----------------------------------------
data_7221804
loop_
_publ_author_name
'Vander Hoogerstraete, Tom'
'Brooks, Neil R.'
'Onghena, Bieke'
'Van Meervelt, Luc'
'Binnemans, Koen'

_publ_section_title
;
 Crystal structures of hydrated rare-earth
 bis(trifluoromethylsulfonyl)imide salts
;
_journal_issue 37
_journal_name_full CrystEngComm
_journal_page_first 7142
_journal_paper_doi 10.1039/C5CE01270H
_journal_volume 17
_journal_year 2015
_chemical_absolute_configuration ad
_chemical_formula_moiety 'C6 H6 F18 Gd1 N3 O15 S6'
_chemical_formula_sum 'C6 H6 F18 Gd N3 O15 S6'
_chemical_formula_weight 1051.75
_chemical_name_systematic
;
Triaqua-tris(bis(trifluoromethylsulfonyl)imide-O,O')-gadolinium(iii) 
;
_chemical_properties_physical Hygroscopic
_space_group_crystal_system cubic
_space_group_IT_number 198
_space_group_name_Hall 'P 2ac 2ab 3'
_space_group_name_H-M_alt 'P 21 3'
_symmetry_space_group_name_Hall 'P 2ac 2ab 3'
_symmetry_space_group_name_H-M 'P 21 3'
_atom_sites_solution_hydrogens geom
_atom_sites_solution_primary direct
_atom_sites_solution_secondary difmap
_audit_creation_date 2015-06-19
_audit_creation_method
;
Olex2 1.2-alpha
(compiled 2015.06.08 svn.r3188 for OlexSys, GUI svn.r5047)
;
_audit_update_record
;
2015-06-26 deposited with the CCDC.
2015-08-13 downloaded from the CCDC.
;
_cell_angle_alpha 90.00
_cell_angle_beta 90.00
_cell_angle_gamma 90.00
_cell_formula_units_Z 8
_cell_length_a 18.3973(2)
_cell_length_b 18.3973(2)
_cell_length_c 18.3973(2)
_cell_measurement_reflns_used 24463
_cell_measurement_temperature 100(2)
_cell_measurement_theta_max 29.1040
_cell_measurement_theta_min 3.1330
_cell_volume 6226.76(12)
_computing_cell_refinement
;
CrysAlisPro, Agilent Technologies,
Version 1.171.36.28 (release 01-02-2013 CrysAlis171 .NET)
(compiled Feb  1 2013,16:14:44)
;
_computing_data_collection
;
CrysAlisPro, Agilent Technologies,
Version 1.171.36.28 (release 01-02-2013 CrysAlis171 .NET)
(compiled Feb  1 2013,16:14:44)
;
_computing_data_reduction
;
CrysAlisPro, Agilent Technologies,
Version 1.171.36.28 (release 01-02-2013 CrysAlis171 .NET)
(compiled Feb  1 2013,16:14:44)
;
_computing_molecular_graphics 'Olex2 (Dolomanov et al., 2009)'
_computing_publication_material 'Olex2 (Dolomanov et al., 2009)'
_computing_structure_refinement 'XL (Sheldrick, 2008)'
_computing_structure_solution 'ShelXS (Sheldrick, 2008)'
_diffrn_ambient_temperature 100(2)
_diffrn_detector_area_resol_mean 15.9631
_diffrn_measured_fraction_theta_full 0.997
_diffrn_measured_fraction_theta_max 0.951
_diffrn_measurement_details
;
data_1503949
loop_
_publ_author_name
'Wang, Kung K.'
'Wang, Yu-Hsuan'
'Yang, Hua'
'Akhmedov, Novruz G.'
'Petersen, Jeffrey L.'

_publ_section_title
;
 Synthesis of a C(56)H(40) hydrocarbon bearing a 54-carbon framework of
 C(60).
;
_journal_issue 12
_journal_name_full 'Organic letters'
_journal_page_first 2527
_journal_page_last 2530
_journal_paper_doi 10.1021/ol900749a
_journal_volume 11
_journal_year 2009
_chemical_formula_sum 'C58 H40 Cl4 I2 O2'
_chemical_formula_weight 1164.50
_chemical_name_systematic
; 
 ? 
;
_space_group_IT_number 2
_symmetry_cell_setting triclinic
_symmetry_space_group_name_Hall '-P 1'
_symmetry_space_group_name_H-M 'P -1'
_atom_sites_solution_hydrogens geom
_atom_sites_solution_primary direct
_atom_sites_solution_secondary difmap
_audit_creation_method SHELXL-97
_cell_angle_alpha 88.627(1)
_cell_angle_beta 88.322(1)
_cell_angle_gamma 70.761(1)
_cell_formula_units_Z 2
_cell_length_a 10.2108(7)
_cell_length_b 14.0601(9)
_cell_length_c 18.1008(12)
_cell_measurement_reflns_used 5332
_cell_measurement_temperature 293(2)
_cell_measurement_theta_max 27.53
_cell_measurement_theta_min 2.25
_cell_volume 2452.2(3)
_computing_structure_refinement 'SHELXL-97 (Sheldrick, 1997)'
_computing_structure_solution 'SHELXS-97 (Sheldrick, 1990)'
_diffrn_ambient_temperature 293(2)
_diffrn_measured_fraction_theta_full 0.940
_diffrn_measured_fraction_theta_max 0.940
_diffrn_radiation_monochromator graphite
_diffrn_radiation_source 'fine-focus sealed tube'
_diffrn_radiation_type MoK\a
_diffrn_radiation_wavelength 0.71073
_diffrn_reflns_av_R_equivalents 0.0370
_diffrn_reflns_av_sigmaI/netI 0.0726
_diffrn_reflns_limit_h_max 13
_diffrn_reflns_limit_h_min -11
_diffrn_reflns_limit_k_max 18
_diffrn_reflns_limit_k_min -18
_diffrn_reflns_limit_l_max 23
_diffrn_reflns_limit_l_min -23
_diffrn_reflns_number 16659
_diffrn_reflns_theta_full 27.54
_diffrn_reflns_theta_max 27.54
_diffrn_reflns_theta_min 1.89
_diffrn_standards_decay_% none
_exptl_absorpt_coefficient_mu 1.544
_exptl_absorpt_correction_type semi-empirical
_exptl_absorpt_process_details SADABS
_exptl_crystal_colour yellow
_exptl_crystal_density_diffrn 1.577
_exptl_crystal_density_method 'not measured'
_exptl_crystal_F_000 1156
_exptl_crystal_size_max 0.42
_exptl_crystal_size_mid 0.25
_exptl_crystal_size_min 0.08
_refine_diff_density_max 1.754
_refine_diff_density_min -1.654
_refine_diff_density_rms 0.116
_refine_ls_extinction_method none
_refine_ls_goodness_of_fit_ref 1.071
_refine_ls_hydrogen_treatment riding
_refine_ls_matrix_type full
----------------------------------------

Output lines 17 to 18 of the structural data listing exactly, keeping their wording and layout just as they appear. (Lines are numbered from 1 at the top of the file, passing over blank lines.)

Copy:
_journal_paper_doi 10.1039/C5CE01270H
_journal_volume 17